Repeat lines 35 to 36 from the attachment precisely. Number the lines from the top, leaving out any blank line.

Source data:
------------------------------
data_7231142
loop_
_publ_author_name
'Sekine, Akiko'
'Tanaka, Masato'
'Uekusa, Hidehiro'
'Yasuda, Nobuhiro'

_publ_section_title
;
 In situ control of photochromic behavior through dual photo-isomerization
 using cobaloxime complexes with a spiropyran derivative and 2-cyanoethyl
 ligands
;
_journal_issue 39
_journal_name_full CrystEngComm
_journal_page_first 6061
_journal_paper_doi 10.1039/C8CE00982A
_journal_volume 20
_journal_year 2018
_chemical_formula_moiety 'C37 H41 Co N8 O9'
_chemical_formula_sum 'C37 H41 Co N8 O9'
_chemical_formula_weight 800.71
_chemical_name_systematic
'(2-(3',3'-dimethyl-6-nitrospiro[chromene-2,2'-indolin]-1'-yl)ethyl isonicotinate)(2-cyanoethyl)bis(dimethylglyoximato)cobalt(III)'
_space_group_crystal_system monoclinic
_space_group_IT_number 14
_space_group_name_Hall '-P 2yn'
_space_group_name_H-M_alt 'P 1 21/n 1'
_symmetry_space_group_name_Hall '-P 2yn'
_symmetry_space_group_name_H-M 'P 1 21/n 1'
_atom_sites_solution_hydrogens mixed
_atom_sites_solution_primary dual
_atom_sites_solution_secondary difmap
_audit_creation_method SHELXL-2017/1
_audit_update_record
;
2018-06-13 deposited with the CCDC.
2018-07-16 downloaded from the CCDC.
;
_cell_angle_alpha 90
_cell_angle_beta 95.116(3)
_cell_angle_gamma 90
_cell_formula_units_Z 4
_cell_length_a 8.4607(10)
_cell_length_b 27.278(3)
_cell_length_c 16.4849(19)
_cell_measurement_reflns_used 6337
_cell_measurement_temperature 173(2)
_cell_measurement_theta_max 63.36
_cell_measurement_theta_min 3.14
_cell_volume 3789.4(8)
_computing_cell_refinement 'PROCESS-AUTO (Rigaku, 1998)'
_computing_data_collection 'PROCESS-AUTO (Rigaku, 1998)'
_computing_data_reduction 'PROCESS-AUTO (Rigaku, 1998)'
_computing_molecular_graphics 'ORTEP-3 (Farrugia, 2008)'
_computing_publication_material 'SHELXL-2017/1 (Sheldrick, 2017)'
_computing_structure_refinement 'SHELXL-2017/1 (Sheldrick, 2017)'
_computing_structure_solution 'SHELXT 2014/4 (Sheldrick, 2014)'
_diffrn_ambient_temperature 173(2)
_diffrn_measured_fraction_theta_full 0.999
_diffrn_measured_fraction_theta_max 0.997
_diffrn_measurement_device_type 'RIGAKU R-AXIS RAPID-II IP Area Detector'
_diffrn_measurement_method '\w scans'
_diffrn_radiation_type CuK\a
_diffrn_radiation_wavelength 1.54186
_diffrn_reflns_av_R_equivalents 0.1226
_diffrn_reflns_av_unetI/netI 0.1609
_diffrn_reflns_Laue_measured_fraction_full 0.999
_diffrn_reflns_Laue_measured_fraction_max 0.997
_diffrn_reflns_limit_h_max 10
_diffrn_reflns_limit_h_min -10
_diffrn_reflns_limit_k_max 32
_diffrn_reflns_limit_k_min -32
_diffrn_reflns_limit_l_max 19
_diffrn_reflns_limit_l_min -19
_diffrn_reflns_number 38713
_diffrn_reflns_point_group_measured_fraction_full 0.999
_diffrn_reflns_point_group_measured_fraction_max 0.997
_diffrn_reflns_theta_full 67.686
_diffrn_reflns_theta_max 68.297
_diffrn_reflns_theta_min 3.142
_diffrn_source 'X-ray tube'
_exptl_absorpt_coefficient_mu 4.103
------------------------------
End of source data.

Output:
_audit_update_record
;